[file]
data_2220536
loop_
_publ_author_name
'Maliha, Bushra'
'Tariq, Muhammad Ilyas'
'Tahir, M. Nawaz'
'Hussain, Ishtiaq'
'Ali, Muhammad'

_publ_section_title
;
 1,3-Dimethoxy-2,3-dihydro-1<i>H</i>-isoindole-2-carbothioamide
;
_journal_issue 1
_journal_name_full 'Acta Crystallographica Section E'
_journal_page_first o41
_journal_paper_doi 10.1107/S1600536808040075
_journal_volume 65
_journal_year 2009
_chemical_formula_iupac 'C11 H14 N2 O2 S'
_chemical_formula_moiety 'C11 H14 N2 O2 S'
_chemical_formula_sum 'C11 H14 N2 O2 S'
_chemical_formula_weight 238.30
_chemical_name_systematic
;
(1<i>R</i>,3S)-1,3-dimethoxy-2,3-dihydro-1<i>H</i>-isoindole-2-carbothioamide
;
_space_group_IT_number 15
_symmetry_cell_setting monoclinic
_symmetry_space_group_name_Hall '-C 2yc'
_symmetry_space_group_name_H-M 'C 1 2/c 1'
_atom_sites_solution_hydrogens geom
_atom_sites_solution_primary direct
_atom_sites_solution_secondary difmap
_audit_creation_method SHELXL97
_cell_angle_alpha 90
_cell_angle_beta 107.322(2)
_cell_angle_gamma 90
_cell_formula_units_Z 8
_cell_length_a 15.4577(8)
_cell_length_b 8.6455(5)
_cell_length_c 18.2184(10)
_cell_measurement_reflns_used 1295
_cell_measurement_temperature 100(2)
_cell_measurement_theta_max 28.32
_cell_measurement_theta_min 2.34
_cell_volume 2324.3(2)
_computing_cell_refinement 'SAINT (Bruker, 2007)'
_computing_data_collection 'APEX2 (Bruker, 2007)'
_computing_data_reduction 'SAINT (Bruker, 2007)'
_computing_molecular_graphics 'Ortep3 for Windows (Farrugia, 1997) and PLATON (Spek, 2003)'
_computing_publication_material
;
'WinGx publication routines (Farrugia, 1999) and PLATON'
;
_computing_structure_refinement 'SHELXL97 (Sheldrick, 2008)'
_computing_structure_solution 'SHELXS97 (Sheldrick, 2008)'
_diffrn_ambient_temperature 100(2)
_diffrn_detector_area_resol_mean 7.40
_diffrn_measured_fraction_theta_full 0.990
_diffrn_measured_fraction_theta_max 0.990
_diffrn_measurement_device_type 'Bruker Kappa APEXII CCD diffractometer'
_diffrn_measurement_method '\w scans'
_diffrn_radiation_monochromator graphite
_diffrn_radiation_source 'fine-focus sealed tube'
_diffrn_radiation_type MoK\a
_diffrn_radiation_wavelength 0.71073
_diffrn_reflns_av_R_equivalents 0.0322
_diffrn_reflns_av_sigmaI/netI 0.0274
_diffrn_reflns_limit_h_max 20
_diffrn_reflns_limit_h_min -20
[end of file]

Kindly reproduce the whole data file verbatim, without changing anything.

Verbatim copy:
data_2220536
loop_
_publ_author_name
'Maliha, Bushra'
'Tariq, Muhammad Ilyas'
'Tahir, M. Nawaz'
'Hussain, Ishtiaq'
'Ali, Muhammad'

_publ_section_title
;
 1,3-Dimethoxy-2,3-dihydro-1<i>H</i>-isoindole-2-carbothioamide
;
_journal_issue 1
_journal_name_full 'Acta Crystallographica Section E'
_journal_page_first o41
_journal_paper_doi 10.1107/S1600536808040075
_journal_volume 65
_journal_year 2009
_chemical_formula_iupac 'C11 H14 N2 O2 S'
_chemical_formula_moiety 'C11 H14 N2 O2 S'
_chemical_formula_sum 'C11 H14 N2 O2 S'
_chemical_formula_weight 238.30
_chemical_name_systematic
;
(1<i>R</i>,3S)-1,3-dimethoxy-2,3-dihydro-1<i>H</i>-isoindole-2-carbothioamide
;
_space_group_IT_number 15
_symmetry_cell_setting monoclinic
_symmetry_space_group_name_Hall '-C 2yc'
_symmetry_space_group_name_H-M 'C 1 2/c 1'
_atom_sites_solution_hydrogens geom
_atom_sites_solution_primary direct
_atom_sites_solution_secondary difmap
_audit_creation_method SHELXL97
_cell_angle_alpha 90
_cell_angle_beta 107.322(2)
_cell_angle_gamma 90
_cell_formula_units_Z 8
_cell_length_a 15.4577(8)
_cell_length_b 8.6455(5)
_cell_length_c 18.2184(10)
_cell_measurement_reflns_used 1295
_cell_measurement_temperature 100(2)
_cell_measurement_theta_max 28.32
_cell_measurement_theta_min 2.34
_cell_volume 2324.3(2)
_computing_cell_refinement 'SAINT (Bruker, 2007)'
_computing_data_collection 'APEX2 (Bruker, 2007)'
_computing_data_reduction 'SAINT (Bruker, 2007)'
_computing_molecular_graphics 'Ortep3 for Windows (Farrugia, 1997) and PLATON (Spek, 2003)'
_computing_publication_material
;
'WinGx publication routines (Farrugia, 1999) and PLATON'
;
_computing_structure_refinement 'SHELXL97 (Sheldrick, 2008)'
_computing_structure_solution 'SHELXS97 (Sheldrick, 2008)'
_diffrn_ambient_temperature 100(2)
_diffrn_detector_area_resol_mean 7.40
_diffrn_measured_fraction_theta_full 0.990
_diffrn_measured_fraction_theta_max 0.990
_diffrn_measurement_device_type 'Bruker Kappa APEXII CCD diffractometer'
_diffrn_measurement_method '\w scans'
_diffrn_radiation_monochromator graphite
_diffrn_radiation_source 'fine-focus sealed tube'
_diffrn_radiation_type MoK\a
_diffrn_radiation_wavelength 0.71073
_diffrn_reflns_av_R_equivalents 0.0322
_diffrn_reflns_av_sigmaI/netI 0.0274
_diffrn_reflns_limit_h_max 20
_diffrn_reflns_limit_h_min -20